Italy Part 2: Radda in Chianti

There’s just one thing that you need to know about Tuscany.  It tastes good.  The pasta is good.  The wine is good.  The vegetables are good. The mushrooms are good.  I’m pretty sure that the dirt tastes good, though my lovely bride would not help me perform  a scientific experiment on this hypothesis. Naturally, I would be the control, and Christine would eat some tasty rocks.   Well, the world may never know. We must be content to resign ourselves to ignorance.

But before you get to taste Tuscany, you need to get there.  The train is clearly the way to go. But the lure of the open road had us comfortably situated in a fast little Alfa Romeo.  The main highways on the way through Umbria and Tuscany aren’t much to speak of.  We had been looking forward to seeing the Adriatic coast on the way North, but the hedges on the side of the road are intentionally set to block the view from the highway. Harumph.

Our destination was Chianti, which is a smaller region within the province? state? county? of Tuscany.  Once we finally arrived, I was surprised to find that they were in the process of placing hay bales and signs for a rally-cross road race over the hills and through the little towns.  Did you catch that? I ended up on a race course.  Woohoo!   I really let the little Alfa rip around the corners with the firm thought in my mind: This would be an OK way to go.  Might as well floor it.

Turns out all of the roads in Tuscany are twisting and turning, ups and down, around and around.  On the approach to our lodgings,  I found a little meadow at the bottom of a valley where the road flattened out a bit.  The road was loose gravel here.  A perfect spot to try drifting the car around the corner because sliding off the road into the meadow would be a lot better than going off the side of a cliff!  I’d never had a chance to try drifting through a corner at speed, so I tried it a few times at around 40-50kph using the hand break just a little bit.  Woohoo!

Somehow we ended up with a fast little Alfa Romeo from the rental counter

Somehow we ended up with a fast little Alfa Romeo from the rental counter

 

The twisting road to Chianti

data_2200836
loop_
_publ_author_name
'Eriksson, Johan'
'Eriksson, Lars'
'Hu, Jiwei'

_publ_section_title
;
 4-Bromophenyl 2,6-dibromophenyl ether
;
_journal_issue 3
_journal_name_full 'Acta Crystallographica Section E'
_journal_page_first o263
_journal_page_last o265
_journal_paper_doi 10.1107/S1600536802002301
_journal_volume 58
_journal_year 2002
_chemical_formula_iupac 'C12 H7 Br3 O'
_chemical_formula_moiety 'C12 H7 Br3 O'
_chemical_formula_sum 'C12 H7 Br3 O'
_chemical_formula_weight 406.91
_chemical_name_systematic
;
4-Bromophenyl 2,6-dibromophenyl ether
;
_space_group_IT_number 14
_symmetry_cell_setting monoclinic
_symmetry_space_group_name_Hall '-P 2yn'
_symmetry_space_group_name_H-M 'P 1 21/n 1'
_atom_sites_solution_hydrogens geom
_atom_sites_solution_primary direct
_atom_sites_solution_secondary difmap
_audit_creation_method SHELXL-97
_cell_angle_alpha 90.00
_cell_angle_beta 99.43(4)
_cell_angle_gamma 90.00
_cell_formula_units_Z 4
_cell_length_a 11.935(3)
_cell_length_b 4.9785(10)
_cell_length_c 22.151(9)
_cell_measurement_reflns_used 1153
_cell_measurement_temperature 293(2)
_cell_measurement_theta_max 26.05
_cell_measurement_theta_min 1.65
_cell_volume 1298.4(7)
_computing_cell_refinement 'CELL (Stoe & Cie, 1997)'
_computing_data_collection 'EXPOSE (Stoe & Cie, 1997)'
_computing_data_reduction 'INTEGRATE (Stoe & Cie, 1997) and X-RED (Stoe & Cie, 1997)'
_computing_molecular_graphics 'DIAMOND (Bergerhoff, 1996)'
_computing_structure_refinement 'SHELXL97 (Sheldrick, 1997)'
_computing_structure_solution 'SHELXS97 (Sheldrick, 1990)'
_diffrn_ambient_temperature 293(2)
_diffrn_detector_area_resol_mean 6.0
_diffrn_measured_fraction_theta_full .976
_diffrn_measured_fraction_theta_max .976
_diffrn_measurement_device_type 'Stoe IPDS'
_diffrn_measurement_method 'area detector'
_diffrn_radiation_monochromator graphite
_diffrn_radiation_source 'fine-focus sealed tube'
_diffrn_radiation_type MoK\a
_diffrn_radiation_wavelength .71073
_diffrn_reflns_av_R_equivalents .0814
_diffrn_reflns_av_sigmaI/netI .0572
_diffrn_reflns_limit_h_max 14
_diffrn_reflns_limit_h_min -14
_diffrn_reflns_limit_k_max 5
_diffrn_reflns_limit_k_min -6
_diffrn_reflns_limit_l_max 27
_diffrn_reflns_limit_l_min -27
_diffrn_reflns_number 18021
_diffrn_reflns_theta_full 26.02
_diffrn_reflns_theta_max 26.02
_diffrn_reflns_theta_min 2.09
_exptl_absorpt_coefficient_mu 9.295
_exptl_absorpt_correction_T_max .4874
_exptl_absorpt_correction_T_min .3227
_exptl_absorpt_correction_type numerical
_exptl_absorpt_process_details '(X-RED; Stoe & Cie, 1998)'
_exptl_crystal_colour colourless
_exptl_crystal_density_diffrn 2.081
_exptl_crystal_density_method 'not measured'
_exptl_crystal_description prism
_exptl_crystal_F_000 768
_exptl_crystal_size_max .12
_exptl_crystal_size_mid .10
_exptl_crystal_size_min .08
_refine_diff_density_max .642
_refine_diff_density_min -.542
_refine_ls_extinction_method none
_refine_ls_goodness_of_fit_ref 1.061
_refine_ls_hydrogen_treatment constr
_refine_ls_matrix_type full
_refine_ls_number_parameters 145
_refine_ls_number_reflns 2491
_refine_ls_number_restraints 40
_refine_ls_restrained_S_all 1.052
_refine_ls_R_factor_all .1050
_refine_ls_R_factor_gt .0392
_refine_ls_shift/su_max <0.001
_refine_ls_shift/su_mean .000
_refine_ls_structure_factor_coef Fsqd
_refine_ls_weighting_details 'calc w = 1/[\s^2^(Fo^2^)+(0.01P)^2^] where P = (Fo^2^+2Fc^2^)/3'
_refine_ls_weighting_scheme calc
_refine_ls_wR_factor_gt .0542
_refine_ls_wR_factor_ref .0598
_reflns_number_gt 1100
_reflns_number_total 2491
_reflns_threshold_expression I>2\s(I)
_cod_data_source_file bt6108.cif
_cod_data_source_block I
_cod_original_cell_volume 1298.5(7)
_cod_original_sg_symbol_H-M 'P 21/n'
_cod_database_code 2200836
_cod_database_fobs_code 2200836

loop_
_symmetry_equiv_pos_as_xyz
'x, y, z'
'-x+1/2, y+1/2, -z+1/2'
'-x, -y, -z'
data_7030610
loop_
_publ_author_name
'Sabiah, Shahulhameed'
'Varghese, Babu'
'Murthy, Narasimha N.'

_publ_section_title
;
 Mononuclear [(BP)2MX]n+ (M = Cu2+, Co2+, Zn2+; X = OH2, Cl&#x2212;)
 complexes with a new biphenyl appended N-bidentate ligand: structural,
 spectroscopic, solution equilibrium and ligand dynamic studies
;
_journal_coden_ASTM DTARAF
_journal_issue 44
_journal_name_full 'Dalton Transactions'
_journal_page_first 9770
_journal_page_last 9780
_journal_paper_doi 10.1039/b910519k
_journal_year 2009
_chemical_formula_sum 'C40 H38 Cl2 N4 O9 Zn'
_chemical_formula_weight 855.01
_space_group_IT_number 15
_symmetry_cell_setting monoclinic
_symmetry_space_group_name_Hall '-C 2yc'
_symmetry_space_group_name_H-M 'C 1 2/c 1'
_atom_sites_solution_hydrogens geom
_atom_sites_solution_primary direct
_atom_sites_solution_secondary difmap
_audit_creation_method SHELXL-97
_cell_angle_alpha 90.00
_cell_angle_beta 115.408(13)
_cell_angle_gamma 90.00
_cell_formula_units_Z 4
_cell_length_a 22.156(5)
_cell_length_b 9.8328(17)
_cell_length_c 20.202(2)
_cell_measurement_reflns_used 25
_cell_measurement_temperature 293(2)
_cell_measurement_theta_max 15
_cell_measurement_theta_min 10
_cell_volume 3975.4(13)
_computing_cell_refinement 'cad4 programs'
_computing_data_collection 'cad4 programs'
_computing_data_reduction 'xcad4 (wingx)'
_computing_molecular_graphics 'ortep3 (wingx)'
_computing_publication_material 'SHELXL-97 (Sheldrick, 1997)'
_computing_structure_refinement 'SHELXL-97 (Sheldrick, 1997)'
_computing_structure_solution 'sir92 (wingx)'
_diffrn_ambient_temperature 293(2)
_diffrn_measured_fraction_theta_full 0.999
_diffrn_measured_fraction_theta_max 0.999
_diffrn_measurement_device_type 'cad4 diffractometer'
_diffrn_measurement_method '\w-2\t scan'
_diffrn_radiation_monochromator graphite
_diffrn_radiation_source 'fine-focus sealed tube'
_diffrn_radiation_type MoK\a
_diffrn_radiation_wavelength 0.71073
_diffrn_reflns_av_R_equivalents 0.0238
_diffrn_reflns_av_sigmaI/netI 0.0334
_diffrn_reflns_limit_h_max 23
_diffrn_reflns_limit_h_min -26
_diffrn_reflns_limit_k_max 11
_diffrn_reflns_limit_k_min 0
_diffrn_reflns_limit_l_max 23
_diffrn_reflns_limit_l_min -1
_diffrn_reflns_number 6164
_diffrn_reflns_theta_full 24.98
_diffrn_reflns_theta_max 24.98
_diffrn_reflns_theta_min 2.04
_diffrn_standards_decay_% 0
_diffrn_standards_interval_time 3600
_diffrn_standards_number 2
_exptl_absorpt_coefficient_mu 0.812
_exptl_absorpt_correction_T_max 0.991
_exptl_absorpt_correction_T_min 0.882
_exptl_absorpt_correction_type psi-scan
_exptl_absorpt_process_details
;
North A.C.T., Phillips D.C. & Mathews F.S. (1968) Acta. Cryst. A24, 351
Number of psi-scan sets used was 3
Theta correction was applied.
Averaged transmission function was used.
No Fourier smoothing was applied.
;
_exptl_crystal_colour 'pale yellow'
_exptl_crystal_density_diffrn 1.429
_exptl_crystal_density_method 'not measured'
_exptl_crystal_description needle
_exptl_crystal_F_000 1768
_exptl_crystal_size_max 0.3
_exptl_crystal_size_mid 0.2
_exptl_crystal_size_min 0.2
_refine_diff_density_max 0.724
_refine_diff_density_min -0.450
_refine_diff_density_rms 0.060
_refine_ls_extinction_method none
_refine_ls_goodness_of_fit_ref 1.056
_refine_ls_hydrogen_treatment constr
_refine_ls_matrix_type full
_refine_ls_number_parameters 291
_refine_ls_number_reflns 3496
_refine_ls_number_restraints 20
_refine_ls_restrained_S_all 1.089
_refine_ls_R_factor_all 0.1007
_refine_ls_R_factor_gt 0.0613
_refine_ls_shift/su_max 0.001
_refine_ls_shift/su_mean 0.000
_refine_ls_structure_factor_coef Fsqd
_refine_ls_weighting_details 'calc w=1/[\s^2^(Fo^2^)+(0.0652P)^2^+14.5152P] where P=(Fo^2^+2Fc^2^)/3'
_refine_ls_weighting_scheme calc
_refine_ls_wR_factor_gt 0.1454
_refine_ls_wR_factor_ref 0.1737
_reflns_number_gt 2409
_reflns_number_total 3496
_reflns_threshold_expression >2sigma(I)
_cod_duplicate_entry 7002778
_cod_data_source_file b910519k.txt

The twisting roads in Chianti

 

The finish line for the road race course in Chianty, Tuscany

The finish line for the road race course in Chianti, Tuscany

 

After our time on the race course, we were excited to finally arrive at our destination, the town of Radda in Chianti.  Actually, we discovered, it was just outside the town in a local farm/winery.  The  rented GPS was completely useless, so with broken English we divined the location of the Inn itself.  Actually, that was completely useless too, and we eventually succumbed to turning on international data roaming on my phone.  The name of the winery/farm/Inn/restaurant we stayed at is Livernano.  Their Chianti Classico is amazing, so if you get nothing else from this post, at least get that, and go order some!

Once we finally arrived, we were showered with kisses and hugs by our very Italian host Daniella.  I half expected her to yell “You must eat! You all the skin and the bones! Eat! Eat!”  Instead she pressed a glass of wine into each of our hands and bustled us up to our room to recuperate before dinner.

Oh! Dinner! While the grounds were stunning, and the hospitality warm and inviting, the thing that really set Livernano apart were the dinners. The Inn had an amazing chef that prepared a novel selection each evening.  Being a vegetarian in Chianti is very easy.  Locally grown vegetables grilled with a liberal basting of Olive oil made on the estate? Yes please!  Salads doused in a sweet balsamic vinegar made just in the building over there? Sign me up!  Pasta made fresh from scratch and liberally covered in a delicately prepared reduction?  You bet!  Wine from the reserve in the cellar? Why not!

 

First view of the Chianti landscape

View of the Chianti landscape

A welcome drink at Livernano

A welcome drink at Livernano

The main building at Livernano

The main building at Livernano. Note the chef in the window.  That guy is good. 

The best tomatoes on God's green Earth -- at Livernano

The best tomatoes on God’s green Earth — at Livernano

Sunset at Livernano

Sunset at Livernano

Christine at Livernano

Christine at Livernano

Flowers at sunset --Livernano, Radda in Chianti, Italy

Flowers at sunset –Livernano, Radda in Chianti, Italy

 

Grapes ready for harvest at Livernano --near Radda in Chianti

Grapes ready for harvest at Livernano –near Radda in Chianti